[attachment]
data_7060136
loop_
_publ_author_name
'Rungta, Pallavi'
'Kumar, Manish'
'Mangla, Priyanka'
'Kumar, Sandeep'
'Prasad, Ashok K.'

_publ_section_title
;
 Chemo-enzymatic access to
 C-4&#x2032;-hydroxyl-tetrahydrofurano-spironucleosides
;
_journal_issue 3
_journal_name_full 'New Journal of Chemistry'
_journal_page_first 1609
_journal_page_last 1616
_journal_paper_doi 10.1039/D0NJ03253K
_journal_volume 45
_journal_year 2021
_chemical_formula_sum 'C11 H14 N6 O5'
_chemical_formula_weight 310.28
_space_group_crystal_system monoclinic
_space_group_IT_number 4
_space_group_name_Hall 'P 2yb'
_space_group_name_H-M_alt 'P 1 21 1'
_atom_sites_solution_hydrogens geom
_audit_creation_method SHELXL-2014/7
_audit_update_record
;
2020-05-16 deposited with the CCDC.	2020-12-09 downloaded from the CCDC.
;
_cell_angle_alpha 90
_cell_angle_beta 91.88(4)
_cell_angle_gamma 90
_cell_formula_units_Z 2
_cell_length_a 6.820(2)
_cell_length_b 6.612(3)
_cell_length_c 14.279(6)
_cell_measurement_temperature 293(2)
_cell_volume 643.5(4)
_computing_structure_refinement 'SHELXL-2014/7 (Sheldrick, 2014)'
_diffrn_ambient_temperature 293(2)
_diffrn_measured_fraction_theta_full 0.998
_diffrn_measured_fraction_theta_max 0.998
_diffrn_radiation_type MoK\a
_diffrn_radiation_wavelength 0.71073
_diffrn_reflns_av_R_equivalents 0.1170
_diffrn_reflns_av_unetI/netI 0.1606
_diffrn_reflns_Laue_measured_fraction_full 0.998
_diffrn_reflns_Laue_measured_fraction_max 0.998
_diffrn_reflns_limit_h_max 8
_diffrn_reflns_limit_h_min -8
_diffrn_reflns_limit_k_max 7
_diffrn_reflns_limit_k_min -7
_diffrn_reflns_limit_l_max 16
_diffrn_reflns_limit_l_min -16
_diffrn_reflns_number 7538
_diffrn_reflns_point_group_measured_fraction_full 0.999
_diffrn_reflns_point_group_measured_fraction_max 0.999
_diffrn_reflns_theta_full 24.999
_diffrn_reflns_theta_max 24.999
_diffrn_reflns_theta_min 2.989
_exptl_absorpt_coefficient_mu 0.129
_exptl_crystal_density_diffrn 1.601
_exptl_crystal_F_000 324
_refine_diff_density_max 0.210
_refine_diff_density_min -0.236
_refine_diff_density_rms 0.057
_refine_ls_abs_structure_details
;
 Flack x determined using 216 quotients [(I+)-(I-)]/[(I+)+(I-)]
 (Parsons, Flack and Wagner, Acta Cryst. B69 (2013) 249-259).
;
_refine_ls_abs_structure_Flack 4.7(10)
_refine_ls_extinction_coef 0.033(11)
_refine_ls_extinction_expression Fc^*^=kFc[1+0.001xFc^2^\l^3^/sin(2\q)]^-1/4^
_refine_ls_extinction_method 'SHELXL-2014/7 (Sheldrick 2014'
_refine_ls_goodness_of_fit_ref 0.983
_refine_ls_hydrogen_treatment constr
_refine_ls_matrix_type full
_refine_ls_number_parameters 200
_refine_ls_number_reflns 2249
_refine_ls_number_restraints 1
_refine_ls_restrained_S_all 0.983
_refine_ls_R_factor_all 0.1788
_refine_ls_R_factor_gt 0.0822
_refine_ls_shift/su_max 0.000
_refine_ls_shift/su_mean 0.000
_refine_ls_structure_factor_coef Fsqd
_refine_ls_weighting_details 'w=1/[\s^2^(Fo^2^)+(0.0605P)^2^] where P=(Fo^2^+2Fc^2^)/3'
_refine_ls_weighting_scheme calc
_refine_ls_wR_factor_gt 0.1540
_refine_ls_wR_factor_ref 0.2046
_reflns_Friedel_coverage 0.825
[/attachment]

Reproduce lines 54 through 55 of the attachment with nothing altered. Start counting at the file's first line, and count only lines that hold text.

_diffrn_reflns_limit_k_max 7
_diffrn_reflns_limit_k_min -7